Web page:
Many new authors are keen to write for children. What’s not to love about a good children’s book? They’re exciting, visually appealing and often relatively short – so the process of writing doesn’t feel quite so daunting. That’s great, but there are a few insider tips you need to know before you start work. It’s harder than it looks, but if you follow these simple rules you won’t go too far wrong.
[Note: We tend to publish books for children aged 6+, so the advice here is aimed at chapter books / collections of short stories]
- Know your audience before you start
What age group are you writing for? This matters more than anything else. The number one problem for new children’s book authors is pitching their material at the intended audience. There’s a huge difference between writing for a 6-year-old and writing for a 14-year-old. The subject material, structure, characters…everything changes depending on who it’s aimed at.
We publish books with colour illustrations, but not full picture books. Because we’re publishing chapter books, we don’t tend to publish much below 4,000 words (otherwise they end up being a little short). As a general rule, don’t go much above 10,000 words if your book is aimed at primary school ages, whilst books aimed at teenagers can be up to 40,000 words.
Keep your readers firmly in mind whenever you’re putting pen to paper or typing away at your keyboard.
- A simple plan
Who are your characters? Where is it set? What happens in your story, and when? How are you going to build tension?
Think of it like a journey. You have a destination to get to, but make sure that you’ve programmed your sat-nav and know what route you’re taking before you start. If you get lost along the way, it’ll be obvious to the reader. You don’t need to plan every single detail, but you should at the very least know what is going to happen in each chapter.
- Know your high-frequency words
Some words are very important in the English language because you see them over and over again. A young child, who’s not been reading for very long, might struggle to read words like aardvark or rhythm. It’s not about length. A longer word like accidentally is a more common word, and you’d expect Y3/Y4 (age 8-9) to know it.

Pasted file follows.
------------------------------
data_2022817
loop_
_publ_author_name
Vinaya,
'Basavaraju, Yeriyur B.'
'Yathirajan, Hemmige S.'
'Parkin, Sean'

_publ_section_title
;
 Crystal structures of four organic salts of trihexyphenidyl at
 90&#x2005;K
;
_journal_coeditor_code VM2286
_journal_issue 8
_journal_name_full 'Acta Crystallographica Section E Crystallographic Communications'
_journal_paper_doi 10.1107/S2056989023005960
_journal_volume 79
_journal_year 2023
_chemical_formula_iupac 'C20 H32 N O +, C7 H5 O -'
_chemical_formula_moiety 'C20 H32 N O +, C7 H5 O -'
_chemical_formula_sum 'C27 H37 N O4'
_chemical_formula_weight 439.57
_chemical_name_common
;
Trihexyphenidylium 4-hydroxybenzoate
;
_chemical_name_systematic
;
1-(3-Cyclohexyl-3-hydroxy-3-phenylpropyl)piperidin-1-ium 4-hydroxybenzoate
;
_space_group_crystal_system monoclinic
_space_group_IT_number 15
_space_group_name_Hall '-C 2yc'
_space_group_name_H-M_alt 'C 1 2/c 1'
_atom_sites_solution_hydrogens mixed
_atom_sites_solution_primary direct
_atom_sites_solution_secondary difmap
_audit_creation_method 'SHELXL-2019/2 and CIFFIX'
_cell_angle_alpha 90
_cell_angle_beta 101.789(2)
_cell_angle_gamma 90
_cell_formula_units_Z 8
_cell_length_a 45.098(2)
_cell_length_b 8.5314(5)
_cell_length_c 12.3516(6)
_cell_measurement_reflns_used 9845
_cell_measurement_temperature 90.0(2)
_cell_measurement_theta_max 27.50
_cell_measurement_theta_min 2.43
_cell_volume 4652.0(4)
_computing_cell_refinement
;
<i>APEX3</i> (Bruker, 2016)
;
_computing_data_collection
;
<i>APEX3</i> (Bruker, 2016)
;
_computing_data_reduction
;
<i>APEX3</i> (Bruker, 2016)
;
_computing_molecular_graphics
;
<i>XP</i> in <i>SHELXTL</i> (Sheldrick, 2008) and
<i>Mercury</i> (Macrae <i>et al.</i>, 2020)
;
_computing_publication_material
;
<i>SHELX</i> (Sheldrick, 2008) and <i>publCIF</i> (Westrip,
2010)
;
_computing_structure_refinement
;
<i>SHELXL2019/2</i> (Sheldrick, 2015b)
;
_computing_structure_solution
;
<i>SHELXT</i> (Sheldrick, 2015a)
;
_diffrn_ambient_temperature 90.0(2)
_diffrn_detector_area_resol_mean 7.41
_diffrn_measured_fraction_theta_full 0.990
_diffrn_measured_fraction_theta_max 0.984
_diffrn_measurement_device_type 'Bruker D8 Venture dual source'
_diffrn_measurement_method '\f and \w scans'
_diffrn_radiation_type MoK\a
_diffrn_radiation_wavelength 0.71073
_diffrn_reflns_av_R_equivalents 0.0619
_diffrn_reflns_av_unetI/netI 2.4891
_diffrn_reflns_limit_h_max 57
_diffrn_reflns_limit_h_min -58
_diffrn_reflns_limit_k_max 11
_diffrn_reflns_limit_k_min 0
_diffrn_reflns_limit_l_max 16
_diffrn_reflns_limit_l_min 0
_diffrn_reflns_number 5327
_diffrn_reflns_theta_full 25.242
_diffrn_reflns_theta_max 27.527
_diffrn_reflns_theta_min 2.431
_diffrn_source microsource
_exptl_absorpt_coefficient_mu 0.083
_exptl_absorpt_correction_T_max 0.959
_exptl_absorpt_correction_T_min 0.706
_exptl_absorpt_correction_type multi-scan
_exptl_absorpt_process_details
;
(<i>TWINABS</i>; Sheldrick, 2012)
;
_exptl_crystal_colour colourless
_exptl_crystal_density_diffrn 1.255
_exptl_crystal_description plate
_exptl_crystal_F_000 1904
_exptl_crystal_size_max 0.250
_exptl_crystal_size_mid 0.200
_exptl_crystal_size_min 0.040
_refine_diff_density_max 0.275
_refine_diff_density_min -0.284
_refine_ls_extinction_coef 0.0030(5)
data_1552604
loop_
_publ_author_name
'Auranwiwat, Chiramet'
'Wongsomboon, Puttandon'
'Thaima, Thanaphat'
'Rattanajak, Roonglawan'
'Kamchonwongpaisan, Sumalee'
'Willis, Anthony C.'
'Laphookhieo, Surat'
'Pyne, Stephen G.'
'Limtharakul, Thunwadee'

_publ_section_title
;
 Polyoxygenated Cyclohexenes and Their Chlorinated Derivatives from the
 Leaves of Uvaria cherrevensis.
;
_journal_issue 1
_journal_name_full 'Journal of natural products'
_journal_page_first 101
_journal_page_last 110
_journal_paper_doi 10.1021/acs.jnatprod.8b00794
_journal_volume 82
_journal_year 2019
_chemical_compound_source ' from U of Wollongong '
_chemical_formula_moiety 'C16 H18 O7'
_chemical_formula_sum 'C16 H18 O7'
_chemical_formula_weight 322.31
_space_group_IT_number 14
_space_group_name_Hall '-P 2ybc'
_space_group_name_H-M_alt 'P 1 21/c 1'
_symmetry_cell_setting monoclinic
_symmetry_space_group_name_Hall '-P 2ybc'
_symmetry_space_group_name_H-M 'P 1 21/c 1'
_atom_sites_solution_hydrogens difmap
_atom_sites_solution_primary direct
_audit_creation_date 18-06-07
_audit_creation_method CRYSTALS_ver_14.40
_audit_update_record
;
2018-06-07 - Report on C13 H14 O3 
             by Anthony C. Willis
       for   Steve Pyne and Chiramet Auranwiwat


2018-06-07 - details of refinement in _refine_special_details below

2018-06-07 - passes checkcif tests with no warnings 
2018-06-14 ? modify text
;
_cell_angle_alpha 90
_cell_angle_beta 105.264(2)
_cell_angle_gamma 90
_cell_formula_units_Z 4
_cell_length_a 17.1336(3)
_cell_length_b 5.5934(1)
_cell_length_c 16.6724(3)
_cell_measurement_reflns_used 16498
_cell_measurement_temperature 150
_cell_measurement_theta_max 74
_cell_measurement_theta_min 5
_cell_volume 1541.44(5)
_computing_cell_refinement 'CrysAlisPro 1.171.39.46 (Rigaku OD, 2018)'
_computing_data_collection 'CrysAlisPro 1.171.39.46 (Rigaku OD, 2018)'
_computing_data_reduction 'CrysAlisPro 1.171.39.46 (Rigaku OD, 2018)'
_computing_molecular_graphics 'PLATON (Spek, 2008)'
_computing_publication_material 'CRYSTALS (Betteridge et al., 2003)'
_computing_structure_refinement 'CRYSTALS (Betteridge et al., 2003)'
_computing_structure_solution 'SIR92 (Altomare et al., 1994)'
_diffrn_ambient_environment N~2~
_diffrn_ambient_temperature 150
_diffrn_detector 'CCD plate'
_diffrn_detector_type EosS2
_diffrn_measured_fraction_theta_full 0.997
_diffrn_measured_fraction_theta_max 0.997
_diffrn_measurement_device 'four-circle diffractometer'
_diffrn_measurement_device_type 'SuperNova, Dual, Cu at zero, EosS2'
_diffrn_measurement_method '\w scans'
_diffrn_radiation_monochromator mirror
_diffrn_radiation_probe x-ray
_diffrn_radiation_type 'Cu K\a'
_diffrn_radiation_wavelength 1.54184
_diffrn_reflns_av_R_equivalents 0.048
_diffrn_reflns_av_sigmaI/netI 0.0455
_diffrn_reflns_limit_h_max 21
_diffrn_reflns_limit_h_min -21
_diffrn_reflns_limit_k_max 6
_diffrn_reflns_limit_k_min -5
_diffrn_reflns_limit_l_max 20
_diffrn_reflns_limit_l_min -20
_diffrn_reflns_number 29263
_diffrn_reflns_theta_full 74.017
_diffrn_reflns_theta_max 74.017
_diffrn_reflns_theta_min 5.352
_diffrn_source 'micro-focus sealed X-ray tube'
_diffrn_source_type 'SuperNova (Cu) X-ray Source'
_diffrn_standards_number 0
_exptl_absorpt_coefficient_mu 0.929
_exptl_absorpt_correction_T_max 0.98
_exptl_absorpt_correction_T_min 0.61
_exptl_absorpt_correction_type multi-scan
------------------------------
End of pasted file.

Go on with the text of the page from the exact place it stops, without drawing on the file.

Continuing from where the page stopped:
One great resource is the Times Education supplement with the top thousand high-frequency words. Try not to use too many unusual or difficult words. If a child doesn’t understand one word in a sentence, they have some chance of working it out from the rest of the sentence – or maybe it doesn’t matter. If they don’t understand three words in the same sentence, they’re likely to get a bit frustrated and maybe stop reading.
Microsoft Word has tools to check the “readability” of your document. That’s a very simple way of checking whether your writing is likely to be understood by the age group you’re writing for.
- Strong, distinct characters
Each character should be interesting. They need to be very different from each other to avoid confusion. You’re trying to develop an emotional connection between your characters and the child who’s reading about them. Don’t go over the top, but do understand that in a short book there isn’t a lot of time for detailed character development. Make sure that your characters are strong and easy to understand.
- Avoid complex sentences
As adults, we’re used to writing sentences with plenty of brackets and sub-clauses. A sentence might end up being a few lines long, and the reader has to pay attention to understand it. That’s confusing for children. Keep sentences simple, with just one key idea in the sentence. (If you’re writing for secondary school age, this is less important)
- Don’t be patronising
If your story has a moral, don’t be too in-your-face about it. You know how sauces for children often contain “hidden veg” for those who don’t want to eat their greens? It’s a bit like that. Morals are the Brussels sprouts of children’s books. Keep them hidden.
- Paint the picture, but…
Description is important. Children have vibrant imaginations. You want them to feel that they can picture what’s happening whilst they’re reading your story. Give them the help they need to allow their imagination to go to work. For balance, though, always remember to…
- Keep the plot moving!
Each sentence (particularly for readers up to age 11) should have something happening. In a book aimed at adults, a page of beautiful descriptive writing works well. In a children’s book, you’re trying to weave the description into the story so that there’s action going on whilst they’re building that picture in their mind. If nothing happens for a whole paragraph, your readers might start to get bored. And you definitely don’t want that in a children’s book.
- Cliffhangers are your friend
Angela yawns. She’s just read Chapter 4 of your book, but she’s really sleepy and her mum has told her it’s bedtime. She puts your book down. Is she reluctant to put your book down, desperate to know what happens next? Or is she not actually that bothered?
At the end of each chapter, try to leave some kind of cliffhanger ending. Make sure that your readers want to go back and find out more.
- Get some feedback
Honest feedback is important. The good thing is that many children tend to be very honest about what they like and dislike. Do your market research – test your writing on some actual children, and ask them what they think you could improve.
Adults tend to think we know what children like. Children actually know what they like. Talk to them, listen, and learn from them!
Have fun, enjoy yourself whilst you’re writing – and good luck everyone!